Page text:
And then there were four. The quarter-finals followed the Round of 16 with the favourites to win coming out on top in each of the matches but after an almighty scrap – limp French exit aside – and with little to spare.
The goalfest of the group stages is a distant memory as teams are remembering that it is often the side with the best defence and not necessarily the best attack who lift the game’s biggest prizes. With this in mind we’ve gone with a 4-2-3-1 formation and have included two destructive holding midfielders for which we make no apologies; pragmatism and the ability to negate your opponent’s biggest threats will be key for progression from here on in.
While Manuel Neuer has claims for the gloves due to his sheer presence and the confident aura he continues to provide for his defence, they again must go to Keylor Navas. The Costa Rica keeper was again outstanding, pulling off a number of top-quality stops and more than anyone ensuring his side remained unbeaten as they depart the competition.
Almost saved a couple of the Netherlands’ penalties with the pinpoint precision of their kicks preventing Navas being the hero again.
Honourable mentions: Manuel Neuer (Germany), David Ospina (Colombia), Tim Krul (Netherlands)
Lining up on the right side of the defence is Philipp Lahm. Joachim Low moved the Bayern Munich man from centre-midfield back to his original position of right-back and Lahm responded with his usual assured display, recording the highest pass completion of anyone on the pitch and steadying a German defence which was less than secure against Algeria.
A player who will be a huge loss in Brazil’s semi-final on Tuesday is Thiago Silva. Brain-dead late booking aside, the Brazil captain was superb against Colombia, holding the defence firm against Colombia’s late onslaught and popping up with the crucial opening goal to settle his side’s nerves. Will be sorely missed against Germany.
Heroic against the Netherlands, Giancarlo Gonzalez just pips David Luiz for the second centre-back slot. Anyone wondering why Robin Van Persie was again ineffectual only has to look at the Columbus Crew player’s display, giving the Manchester United forward little space to operate in and still finding time to make several important blocks and tackles.
Our left-back is a player who hasn’t overly impressed in the tournament but Benedikt Howedes was excellent against France. The Schalke man made nine tackles, four effective clearances, two interceptions and ensured France found precious little joy down his flank.
Honourable mentions: Mats Hummels (Germany), Vincent Kompany (Belgium), Michael Umana (Costa Rica), Pablo Armero (Colombia), David Luiz(Brazil)
Tasked with crowding the space from which James Rodriguez has been so effective in Brazil was Fernandinho and the Manchester City midfielder fulfilled his duties to almost perfection. Disappointing against Chile in the Round of 16, the 29-year-old was outstanding against Colombia, keeping Rodriguez quiet until the latter stages and he was intelligent and careful in his distribution.
Joining him in a destructive centre-pairing is Argentina’s Lucas Biglia. Drafted in by his manager to play a similar role to Fernandinho, the Lazio player was at his destructive best, disrupting Belgium’s rhythm and preventing Eden Hazard, among others, from developing any fluency in their play. Not pretty but hugely effective and will surely be retained with Arjen Robben and Wesley Sneijder waiting in the semi-finals.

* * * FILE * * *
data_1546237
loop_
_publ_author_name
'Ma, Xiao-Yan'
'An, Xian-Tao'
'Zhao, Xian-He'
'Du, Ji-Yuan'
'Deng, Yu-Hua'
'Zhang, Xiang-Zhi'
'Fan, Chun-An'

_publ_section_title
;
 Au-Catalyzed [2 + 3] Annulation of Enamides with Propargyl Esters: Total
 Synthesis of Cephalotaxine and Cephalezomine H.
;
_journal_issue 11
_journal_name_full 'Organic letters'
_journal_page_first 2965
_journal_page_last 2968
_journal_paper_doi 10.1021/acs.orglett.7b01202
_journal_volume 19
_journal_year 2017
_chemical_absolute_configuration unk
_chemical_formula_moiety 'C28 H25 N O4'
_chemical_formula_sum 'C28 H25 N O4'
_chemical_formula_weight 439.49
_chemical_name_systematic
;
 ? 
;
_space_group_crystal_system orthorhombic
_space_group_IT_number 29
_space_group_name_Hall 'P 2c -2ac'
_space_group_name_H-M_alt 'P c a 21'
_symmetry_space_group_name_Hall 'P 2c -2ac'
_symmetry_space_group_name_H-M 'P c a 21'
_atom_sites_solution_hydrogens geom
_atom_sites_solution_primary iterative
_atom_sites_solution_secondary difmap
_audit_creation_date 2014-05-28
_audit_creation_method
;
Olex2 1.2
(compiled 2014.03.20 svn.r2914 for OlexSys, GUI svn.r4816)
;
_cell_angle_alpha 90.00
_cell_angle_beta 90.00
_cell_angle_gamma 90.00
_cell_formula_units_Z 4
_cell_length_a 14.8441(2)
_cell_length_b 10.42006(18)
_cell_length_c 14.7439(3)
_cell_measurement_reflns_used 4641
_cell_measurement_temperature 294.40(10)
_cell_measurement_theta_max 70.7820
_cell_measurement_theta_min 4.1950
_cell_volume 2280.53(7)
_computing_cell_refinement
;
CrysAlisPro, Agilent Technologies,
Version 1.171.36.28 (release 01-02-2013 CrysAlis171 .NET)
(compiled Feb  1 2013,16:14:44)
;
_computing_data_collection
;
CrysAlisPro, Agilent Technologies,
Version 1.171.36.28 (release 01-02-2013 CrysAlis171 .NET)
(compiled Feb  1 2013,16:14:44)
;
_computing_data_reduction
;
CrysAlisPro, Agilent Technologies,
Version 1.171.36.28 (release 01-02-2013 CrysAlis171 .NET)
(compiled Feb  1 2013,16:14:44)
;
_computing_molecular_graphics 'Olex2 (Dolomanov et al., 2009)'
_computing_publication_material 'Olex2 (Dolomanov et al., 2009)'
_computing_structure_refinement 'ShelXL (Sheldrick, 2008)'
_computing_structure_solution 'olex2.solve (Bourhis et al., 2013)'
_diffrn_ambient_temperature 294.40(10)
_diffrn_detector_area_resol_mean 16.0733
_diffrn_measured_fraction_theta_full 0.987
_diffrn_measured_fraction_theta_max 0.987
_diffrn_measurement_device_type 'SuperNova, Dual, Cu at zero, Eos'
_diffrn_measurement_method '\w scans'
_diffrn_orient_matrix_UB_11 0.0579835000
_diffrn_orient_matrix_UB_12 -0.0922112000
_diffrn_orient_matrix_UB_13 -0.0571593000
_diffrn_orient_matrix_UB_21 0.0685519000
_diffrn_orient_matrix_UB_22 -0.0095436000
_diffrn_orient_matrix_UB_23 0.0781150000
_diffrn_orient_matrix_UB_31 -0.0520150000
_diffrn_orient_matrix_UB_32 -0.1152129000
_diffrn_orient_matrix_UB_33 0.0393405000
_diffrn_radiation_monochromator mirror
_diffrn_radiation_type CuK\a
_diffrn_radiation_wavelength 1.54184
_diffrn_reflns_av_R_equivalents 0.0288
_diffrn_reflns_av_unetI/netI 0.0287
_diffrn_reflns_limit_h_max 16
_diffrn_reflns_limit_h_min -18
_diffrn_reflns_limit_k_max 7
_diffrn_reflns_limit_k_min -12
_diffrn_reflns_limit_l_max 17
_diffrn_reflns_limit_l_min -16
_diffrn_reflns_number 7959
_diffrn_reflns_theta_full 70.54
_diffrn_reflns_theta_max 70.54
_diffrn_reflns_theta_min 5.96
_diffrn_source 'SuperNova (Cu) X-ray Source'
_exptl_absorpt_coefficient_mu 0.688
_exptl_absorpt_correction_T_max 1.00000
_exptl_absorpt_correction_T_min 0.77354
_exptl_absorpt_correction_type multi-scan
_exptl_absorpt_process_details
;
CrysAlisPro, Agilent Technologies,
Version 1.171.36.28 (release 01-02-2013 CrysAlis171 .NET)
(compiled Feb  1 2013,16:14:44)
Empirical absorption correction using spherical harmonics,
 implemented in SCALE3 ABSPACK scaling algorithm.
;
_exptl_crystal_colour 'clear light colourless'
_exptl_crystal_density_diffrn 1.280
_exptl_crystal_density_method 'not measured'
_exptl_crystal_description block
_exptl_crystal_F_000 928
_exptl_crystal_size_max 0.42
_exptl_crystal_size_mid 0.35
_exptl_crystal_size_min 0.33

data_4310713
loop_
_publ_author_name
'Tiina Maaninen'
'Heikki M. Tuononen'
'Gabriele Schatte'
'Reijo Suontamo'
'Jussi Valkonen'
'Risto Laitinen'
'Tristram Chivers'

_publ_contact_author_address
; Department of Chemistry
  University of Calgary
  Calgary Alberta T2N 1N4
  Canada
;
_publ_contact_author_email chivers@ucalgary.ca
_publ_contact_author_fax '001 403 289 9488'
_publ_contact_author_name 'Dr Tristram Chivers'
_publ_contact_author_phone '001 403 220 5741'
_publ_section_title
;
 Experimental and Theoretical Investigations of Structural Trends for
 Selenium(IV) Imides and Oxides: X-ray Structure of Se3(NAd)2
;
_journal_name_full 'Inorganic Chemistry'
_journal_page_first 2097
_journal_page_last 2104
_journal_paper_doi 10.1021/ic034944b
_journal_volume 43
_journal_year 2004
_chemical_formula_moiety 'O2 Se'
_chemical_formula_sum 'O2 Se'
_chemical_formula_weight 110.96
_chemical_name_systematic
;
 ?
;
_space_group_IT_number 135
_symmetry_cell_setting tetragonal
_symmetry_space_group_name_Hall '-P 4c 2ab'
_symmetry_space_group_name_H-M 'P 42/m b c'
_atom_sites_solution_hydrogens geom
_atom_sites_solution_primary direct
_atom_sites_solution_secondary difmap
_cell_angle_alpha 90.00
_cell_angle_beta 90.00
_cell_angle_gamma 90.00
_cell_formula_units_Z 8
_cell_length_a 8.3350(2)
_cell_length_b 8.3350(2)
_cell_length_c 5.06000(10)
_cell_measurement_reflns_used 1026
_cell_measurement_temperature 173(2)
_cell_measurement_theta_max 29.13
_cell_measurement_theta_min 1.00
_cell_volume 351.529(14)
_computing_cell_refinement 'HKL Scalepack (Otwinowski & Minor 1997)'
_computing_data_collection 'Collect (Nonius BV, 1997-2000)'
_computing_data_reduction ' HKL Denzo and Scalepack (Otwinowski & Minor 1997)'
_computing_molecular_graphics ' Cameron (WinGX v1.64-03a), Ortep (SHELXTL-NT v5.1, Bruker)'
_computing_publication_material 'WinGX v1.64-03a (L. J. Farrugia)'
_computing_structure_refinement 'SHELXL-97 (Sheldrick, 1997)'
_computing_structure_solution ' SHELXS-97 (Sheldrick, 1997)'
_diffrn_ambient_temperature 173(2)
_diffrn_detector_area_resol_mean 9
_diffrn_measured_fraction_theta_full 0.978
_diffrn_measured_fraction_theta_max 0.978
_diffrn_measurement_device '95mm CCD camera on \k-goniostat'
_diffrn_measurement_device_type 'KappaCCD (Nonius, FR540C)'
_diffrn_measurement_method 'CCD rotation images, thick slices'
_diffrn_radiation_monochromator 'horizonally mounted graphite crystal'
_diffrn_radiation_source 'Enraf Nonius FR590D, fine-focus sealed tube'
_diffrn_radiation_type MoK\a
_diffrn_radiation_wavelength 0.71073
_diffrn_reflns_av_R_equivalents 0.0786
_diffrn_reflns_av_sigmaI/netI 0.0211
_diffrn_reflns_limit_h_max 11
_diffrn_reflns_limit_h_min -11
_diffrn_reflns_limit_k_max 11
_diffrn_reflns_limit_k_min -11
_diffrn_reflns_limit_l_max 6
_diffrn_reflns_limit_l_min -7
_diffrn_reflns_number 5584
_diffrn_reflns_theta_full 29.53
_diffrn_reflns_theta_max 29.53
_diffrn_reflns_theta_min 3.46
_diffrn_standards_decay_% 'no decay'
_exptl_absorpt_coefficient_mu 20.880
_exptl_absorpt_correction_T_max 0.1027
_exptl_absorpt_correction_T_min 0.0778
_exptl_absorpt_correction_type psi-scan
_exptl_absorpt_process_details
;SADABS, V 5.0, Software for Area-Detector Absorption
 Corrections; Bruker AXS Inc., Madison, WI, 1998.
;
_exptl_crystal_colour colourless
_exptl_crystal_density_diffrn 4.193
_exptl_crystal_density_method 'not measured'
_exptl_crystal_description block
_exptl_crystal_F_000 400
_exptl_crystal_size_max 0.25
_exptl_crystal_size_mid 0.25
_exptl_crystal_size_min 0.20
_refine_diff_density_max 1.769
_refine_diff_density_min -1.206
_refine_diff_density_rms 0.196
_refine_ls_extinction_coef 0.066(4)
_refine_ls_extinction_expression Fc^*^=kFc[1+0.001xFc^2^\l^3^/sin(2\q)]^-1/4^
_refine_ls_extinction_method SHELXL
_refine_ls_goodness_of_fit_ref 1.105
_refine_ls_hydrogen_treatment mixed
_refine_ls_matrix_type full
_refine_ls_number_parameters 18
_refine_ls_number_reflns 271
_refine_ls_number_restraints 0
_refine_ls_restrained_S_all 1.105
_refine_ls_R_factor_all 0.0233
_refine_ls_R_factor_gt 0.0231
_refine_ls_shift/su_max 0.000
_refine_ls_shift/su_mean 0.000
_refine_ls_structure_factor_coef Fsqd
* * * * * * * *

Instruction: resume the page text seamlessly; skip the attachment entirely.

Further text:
Honourable mentions: Toni Kroos (Germany), Bastian Schweinsteiger (Germany), Javier Mascherano (Argentina).
One of the standout players of the tournament, Arjen Robben was excellent again on Saturday night and with a less lenient referee, the Costa Ricans would have finished short a player or two such was the regularity and increasing reckless nature of their attempts to stop him. Everyone knows what he’s going to do but no-one has yet discovered a legitimate way to stop him.
Anonymous for large parts of the game, Wesley Sneijder burst into life late on, hitting the woodwork twice as he led the Dutch charge for a place in the semi-finals. The 30-year-old has had – late equaliser against Mexico aside – little impact for a player of his gifts but the last hour or so against Costa Rica was reminiscent of his brilliant best from South Africa four years ago.
Completing this trio is Lionel Messi. The little maestro’s display against Belgium summed up his tournament so far; brilliant in parts but anonymous (by his highest of standards) in others. Displayed his full repertoire of tricks, flicks, feints and dummies while his long pass for Angel Di Maria deserves to be watched again and again. Not at his overall brilliant best but his many brilliant moments are navigating Argentina towards their dream of a final in their biggest rivals’ backyard.
Honourable mentions: Thomas Muller (Germany), Memphis Depay (Netherlands)
With the traditional out-and-out striker once again struggling in the quarter-finals, the temptation was to pick a team without one but Gonzalo Higuain just did enough to earn a starting berth. Anonymous the entire tournament, the Napoli forward was extremely fortunate to make the starting XI but repaid his manager’s faith with a cracking strike for the winning goal while he almost doubled the lead when striking the woodwork in the second period.
Honourable mention: No-one. The overall trend of recent years – which did appear to be reversing last season – for out-and-out strikers being unable to impact the biggest games seems to be continuing at the business end of this tournament too.
Has to be Louis Van Gaal and if we need to explain why, you weren’t watching the action over the weekend.
Honourable mention: Joachim Low (Germany)
Cian O’Callaghan, Pundit Arena.
Featured Image By copa2014.gov.br [CC-BY-3.0 (http://creativecommons.org/licenses/by/3.0)], via Wikimedia Commons.